Successful implementation of the company vision is a sign of great leadership. John and Stephanie McCloskey share how to turn your vision into reality, starting with an honest examination of customer experience.
In our last article we floated the idea of a company vision. A great leader is one who can take that vision and turn it into something meaningful, something the whole company can buy into. It is the execution that separates the great from the mediocre; the action of taking the words, the collective intention, and turning them into reality. Such is great leadership.
Implementing the vision will allow you, as the leader, to coach and mentor your people. You will share in their successes and help them to grow in the areas where they have to stretch beyond their comfort zone. You will create an atmosphere where everyone is pulling together in the same direction, not because the leader wants them to, but because they want to!
Your job is constantly to circulate, reminding everyone of the importance of the vision, to focus on the actions and encourage their best. The results of this will be better people who are more involved, representing your business in the marketplace.
Great leadership requires sharing the responsibility for the vision. Too many leaders, especially managers, want to micromanage projects.
Delegate instead! Be the hub of the project, share the stories and massage the problems. Relate your expectations and remind the team of why they are doing what they are doing.
In 2015, why not try a new approach and undertake a specific project as an experiment in executing the vision? We have found the best place to start is with a real examination of the customer experience. When was the last time you had the courage to ask your customers ‘How could we have made this better for you?’
In today’s business world it is essential to be ‘customer- centred’, but what does that really mean? Each time we touch the customer we create a ‘moment of truth’. Unfortunately, over 60 per cent of so-called ‘satisfied customers’ never purchase from the same business again! Being satisfied is the entry level as far as service industries go today. If you want your business to thrive then figure out what customers want and look at how to ‘wow’ them at every point.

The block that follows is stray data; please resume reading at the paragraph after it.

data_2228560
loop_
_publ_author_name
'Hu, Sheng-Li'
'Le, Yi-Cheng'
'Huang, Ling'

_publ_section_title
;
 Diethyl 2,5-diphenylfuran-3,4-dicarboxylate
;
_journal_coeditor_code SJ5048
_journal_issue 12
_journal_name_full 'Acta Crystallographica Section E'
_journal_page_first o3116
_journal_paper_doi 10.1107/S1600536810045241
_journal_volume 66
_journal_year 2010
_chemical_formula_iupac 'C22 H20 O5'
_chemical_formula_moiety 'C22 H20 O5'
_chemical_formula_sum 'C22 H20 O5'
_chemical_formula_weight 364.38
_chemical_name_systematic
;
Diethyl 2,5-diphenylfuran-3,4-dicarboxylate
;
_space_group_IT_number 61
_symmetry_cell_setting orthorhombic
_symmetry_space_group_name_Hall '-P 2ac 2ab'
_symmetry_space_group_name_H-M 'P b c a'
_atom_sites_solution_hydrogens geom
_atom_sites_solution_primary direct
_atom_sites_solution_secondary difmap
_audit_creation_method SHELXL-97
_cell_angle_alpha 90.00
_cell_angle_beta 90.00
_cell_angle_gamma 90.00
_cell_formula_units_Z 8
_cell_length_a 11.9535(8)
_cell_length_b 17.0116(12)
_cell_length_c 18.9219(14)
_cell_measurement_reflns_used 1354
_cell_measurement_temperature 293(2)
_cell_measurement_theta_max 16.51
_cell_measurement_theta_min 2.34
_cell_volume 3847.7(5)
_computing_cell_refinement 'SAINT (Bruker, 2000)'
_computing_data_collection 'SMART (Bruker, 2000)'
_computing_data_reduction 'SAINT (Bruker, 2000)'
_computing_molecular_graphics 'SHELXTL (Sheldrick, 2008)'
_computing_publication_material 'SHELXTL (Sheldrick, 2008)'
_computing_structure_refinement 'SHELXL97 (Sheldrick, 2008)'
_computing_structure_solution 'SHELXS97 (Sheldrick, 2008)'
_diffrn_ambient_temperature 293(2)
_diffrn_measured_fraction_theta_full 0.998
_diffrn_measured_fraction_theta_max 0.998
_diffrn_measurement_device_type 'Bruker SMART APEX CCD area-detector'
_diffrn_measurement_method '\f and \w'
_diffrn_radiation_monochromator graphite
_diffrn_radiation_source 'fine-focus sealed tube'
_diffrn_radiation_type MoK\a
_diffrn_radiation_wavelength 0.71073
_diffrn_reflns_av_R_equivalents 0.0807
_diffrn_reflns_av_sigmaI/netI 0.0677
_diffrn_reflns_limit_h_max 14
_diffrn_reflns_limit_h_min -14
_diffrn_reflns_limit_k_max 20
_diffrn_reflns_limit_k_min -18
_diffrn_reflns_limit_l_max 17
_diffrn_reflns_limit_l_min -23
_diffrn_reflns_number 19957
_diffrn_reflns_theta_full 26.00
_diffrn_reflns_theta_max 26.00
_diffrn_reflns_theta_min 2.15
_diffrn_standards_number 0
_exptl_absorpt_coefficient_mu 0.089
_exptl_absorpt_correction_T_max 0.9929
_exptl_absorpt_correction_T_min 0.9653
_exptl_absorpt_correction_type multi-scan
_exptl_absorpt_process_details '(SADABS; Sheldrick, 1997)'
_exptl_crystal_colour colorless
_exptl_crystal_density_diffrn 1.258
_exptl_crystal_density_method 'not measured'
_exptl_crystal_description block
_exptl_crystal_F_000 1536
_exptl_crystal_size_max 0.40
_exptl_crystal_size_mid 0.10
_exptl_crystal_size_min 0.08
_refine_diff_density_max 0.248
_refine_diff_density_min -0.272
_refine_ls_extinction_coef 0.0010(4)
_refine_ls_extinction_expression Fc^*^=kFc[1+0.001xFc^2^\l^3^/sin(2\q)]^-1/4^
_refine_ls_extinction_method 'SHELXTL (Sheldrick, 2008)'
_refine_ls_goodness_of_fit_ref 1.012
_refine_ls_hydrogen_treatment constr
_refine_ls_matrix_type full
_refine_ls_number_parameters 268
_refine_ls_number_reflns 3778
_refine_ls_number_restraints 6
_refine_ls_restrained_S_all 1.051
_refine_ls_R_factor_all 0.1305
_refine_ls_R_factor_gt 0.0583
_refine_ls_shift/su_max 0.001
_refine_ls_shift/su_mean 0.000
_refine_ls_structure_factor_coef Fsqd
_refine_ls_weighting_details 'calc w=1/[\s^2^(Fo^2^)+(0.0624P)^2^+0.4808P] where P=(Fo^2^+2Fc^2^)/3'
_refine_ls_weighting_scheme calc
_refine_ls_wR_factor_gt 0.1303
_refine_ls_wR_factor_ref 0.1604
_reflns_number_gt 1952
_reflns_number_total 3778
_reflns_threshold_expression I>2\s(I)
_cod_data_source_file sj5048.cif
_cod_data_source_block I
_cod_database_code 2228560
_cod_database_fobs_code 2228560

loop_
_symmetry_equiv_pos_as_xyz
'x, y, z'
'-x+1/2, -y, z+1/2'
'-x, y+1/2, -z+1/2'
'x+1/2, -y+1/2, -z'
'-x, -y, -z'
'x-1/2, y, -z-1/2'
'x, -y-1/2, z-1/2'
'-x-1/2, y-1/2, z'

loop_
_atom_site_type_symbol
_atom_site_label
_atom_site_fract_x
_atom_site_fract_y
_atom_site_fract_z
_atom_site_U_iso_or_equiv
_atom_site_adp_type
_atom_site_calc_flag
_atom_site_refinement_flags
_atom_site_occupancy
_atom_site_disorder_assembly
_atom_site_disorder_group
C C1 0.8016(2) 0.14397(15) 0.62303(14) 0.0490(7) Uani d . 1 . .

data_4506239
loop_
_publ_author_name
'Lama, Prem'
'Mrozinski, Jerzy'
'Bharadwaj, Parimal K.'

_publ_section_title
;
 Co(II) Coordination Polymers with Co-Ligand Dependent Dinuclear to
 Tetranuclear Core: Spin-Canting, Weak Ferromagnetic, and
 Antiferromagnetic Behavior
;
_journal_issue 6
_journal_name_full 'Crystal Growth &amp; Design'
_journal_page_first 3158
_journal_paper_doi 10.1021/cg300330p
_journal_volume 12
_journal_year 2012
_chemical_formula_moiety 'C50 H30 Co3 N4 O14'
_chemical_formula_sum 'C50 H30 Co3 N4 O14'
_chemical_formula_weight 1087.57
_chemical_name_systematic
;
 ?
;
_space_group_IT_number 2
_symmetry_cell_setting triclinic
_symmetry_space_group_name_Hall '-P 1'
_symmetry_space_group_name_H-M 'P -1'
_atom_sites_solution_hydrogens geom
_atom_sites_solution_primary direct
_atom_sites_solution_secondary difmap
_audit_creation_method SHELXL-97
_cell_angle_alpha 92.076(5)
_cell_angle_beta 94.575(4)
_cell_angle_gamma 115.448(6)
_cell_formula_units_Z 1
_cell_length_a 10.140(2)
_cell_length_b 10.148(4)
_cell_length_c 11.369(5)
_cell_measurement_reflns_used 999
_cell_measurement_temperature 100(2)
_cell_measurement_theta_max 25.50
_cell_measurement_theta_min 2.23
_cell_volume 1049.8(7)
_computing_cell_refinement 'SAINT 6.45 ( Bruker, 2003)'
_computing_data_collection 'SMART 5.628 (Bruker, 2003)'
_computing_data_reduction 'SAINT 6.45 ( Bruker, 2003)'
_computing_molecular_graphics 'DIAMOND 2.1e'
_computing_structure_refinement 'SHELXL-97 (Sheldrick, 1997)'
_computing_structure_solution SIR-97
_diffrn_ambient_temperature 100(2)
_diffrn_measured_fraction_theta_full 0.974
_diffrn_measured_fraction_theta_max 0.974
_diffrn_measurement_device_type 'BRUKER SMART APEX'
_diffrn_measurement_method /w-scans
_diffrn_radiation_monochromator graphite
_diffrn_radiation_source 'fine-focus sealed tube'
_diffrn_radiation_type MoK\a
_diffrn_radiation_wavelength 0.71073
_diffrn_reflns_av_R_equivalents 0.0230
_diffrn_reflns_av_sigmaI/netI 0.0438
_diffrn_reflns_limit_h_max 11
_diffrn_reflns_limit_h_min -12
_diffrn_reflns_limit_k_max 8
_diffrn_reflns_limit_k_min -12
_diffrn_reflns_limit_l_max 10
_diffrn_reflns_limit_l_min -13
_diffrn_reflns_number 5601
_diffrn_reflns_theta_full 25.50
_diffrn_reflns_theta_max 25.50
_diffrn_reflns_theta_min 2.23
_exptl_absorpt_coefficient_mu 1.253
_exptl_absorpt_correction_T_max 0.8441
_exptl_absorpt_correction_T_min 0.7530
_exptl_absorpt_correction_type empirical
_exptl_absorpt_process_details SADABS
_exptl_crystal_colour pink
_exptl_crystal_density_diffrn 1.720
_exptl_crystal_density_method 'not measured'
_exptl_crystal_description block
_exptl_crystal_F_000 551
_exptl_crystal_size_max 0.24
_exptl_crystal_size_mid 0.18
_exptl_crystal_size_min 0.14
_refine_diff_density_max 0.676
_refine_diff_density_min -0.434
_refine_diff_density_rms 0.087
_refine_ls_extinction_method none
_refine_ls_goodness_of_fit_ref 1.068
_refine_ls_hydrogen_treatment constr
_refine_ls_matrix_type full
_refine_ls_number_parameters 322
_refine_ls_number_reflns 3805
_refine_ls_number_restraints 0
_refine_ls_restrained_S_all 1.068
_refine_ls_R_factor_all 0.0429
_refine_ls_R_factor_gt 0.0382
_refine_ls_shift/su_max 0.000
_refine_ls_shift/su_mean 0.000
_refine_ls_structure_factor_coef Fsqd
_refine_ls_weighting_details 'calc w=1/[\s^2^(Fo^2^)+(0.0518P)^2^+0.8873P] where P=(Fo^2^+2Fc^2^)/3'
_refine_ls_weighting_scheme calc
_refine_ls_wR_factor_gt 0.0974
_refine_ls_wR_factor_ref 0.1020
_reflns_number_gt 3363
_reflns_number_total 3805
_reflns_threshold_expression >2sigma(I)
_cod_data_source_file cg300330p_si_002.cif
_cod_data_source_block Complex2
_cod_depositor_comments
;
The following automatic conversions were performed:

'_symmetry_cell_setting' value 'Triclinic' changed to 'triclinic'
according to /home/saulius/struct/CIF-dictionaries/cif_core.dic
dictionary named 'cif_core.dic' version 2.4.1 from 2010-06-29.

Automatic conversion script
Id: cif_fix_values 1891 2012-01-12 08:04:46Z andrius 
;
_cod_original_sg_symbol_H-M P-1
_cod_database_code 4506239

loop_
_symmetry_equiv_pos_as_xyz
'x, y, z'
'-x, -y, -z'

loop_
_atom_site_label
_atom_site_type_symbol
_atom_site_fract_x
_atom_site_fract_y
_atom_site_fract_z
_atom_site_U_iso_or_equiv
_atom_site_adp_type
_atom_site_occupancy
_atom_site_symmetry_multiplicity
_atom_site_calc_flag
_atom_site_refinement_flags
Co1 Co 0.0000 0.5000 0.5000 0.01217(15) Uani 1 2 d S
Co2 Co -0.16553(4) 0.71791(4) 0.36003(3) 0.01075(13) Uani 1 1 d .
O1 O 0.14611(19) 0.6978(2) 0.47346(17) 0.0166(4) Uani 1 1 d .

Convene a meeting of the whole team early in 2015, a project planning meeting involving sales, rentals and admin, to examine the customer experience.
We recommend you start by looking at every touch point in your business, every interaction with the clients you serve. That is web, signage, sales calls, rental processes, emails, texts and your language. How does the customer experience align with your vision? How does it reflect on how you want to be seen? Does it deliver on your promise of service or does it fall far short? You may be surprised, but better you know than not know.
If your business is big enough, then split into teams that have areas of responsibility. Assign a manager for the team and have them report back to you. Use deadlines. As a team, they will decide what needs to be focused on, who is doing it and when it needs to be done by.
With every interaction, we create a moment where the customer can judge us. If you really want to make a difference in the marketplace today, then have your vision reflect how you want your customers to perceive you. Remember, how they see you is how you are. If you think otherwise, you are dead in the water.
By immersing ourselves in the customer’s experience we simply see ourselves as we truly are, and from that we can make some real-time decisions about how we go forward as a team.
A number of years ago Michael Eisner, then CEO of Disney, was observed picking up a piece of rubbish at Disneyland. When asked later how many cleaners Disney employed, he proudly stated that the company had 4,210. This number equalled the total Disney workforce at the time. The reporter pushed for further clarification. Eisner replied that when the general public saw rubbish on the ground, they judged Disney as underperforming; they did not judge the cleaning department or a single individual, but the whole company. Therefore, Disney had 4,210 cleaners.
If vision is how we see ourselves, then execution via a great leader is how it comes to life.